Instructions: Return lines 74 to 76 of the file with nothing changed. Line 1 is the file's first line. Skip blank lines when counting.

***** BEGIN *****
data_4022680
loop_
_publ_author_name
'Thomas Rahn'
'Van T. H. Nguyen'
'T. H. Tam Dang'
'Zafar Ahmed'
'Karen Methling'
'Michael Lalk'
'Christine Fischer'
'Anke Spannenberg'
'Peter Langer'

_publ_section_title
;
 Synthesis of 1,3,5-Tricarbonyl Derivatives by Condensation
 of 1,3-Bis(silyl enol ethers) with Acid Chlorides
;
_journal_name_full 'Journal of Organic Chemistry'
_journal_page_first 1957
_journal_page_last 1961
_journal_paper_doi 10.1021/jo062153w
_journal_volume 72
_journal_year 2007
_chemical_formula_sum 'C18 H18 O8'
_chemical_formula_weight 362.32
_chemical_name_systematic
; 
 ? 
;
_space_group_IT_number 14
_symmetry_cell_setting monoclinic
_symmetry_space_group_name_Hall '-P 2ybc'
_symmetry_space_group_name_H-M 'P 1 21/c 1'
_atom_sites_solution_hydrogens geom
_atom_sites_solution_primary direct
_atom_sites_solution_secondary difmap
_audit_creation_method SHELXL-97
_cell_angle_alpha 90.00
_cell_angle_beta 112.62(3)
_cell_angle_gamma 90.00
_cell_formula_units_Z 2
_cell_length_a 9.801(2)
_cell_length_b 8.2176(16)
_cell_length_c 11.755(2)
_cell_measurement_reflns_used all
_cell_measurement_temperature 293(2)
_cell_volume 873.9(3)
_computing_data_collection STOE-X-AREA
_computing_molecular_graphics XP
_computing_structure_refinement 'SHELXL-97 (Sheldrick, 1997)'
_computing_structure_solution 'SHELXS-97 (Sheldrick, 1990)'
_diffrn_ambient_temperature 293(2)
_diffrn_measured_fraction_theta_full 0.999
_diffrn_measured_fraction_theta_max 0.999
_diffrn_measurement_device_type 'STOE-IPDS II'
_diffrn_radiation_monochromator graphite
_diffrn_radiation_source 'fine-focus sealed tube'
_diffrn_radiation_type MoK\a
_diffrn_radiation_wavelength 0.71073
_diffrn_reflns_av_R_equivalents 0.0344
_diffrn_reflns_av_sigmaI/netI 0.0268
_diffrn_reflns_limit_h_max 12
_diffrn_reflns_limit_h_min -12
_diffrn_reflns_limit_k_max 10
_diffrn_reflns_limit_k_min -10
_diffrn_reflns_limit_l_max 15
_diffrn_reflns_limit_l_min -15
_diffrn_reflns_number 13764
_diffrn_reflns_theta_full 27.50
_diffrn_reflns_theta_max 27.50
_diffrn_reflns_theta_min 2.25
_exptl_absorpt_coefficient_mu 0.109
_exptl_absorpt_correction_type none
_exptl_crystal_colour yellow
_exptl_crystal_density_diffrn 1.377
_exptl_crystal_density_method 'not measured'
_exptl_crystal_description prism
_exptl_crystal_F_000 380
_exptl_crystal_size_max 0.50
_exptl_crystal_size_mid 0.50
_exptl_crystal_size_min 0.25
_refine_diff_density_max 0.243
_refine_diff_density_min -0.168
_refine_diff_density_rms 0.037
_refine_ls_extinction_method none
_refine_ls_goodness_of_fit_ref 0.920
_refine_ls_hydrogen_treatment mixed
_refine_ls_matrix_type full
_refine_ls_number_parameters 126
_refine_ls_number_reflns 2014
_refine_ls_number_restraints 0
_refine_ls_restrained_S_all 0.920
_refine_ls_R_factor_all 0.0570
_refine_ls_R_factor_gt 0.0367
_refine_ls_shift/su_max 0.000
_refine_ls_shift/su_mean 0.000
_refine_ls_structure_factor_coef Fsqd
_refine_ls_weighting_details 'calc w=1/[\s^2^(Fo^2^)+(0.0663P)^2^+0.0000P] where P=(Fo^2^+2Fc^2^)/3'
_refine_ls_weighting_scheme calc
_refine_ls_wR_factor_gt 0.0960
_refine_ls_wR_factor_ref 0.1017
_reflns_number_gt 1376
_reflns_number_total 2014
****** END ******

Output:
_exptl_crystal_colour yellow
_exptl_crystal_density_diffrn 1.377
_exptl_crystal_density_method 'not measured'